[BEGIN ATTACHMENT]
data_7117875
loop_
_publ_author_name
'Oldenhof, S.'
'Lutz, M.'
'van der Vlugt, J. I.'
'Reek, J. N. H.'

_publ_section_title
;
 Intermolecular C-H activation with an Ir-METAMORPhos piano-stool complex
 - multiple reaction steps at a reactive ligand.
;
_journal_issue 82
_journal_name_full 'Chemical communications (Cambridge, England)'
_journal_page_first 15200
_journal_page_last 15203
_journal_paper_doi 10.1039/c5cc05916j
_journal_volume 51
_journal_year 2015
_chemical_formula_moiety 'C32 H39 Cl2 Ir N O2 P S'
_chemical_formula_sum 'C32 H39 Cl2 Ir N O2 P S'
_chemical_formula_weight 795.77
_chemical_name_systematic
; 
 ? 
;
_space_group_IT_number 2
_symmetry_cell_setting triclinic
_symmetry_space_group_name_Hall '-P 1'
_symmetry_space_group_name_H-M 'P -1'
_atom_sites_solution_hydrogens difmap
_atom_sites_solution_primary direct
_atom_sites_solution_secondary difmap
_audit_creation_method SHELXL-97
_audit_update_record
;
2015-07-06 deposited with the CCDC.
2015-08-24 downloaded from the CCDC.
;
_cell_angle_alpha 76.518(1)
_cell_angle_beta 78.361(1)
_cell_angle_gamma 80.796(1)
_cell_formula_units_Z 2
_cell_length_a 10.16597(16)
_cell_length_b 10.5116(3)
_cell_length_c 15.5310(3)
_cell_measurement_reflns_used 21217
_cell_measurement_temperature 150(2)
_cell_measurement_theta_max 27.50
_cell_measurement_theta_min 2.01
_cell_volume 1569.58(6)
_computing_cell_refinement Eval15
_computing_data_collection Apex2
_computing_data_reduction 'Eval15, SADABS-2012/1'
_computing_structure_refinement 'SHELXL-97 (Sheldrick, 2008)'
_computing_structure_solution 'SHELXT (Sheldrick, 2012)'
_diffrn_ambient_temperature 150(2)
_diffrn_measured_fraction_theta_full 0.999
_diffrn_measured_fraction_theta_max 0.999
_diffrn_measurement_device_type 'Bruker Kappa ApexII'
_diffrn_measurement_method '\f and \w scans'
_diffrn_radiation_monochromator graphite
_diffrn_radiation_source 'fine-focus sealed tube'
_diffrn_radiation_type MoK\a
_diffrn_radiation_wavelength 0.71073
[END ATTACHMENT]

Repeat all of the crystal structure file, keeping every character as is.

data_7117875
loop_
_publ_author_name
'Oldenhof, S.'
'Lutz, M.'
'van der Vlugt, J. I.'
'Reek, J. N. H.'

_publ_section_title
;
 Intermolecular C-H activation with an Ir-METAMORPhos piano-stool complex
 - multiple reaction steps at a reactive ligand.
;
_journal_issue 82
_journal_name_full 'Chemical communications (Cambridge, England)'
_journal_page_first 15200
_journal_page_last 15203
_journal_paper_doi 10.1039/c5cc05916j
_journal_volume 51
_journal_year 2015
_chemical_formula_moiety 'C32 H39 Cl2 Ir N O2 P S'
_chemical_formula_sum 'C32 H39 Cl2 Ir N O2 P S'
_chemical_formula_weight 795.77
_chemical_name_systematic
; 
 ? 
;
_space_group_IT_number 2
_symmetry_cell_setting triclinic
_symmetry_space_group_name_Hall '-P 1'
_symmetry_space_group_name_H-M 'P -1'
_atom_sites_solution_hydrogens difmap
_atom_sites_solution_primary direct
_atom_sites_solution_secondary difmap
_audit_creation_method SHELXL-97
_audit_update_record
;
2015-07-06 deposited with the CCDC.
2015-08-24 downloaded from the CCDC.
;
_cell_angle_alpha 76.518(1)
_cell_angle_beta 78.361(1)
_cell_angle_gamma 80.796(1)
_cell_formula_units_Z 2
_cell_length_a 10.16597(16)
_cell_length_b 10.5116(3)
_cell_length_c 15.5310(3)
_cell_measurement_reflns_used 21217
_cell_measurement_temperature 150(2)
_cell_measurement_theta_max 27.50
_cell_measurement_theta_min 2.01
_cell_volume 1569.58(6)
_computing_cell_refinement Eval15
_computing_data_collection Apex2
_computing_data_reduction 'Eval15, SADABS-2012/1'
_computing_structure_refinement 'SHELXL-97 (Sheldrick, 2008)'
_computing_structure_solution 'SHELXT (Sheldrick, 2012)'
_diffrn_ambient_temperature 150(2)
_diffrn_measured_fraction_theta_full 0.999
_diffrn_measured_fraction_theta_max 0.999
_diffrn_measurement_device_type 'Bruker Kappa ApexII'
_diffrn_measurement_method '\f and \w scans'
_diffrn_radiation_monochromator graphite
_diffrn_radiation_source 'fine-focus sealed tube'
_diffrn_radiation_type MoK\a
_diffrn_radiation_wavelength 0.71073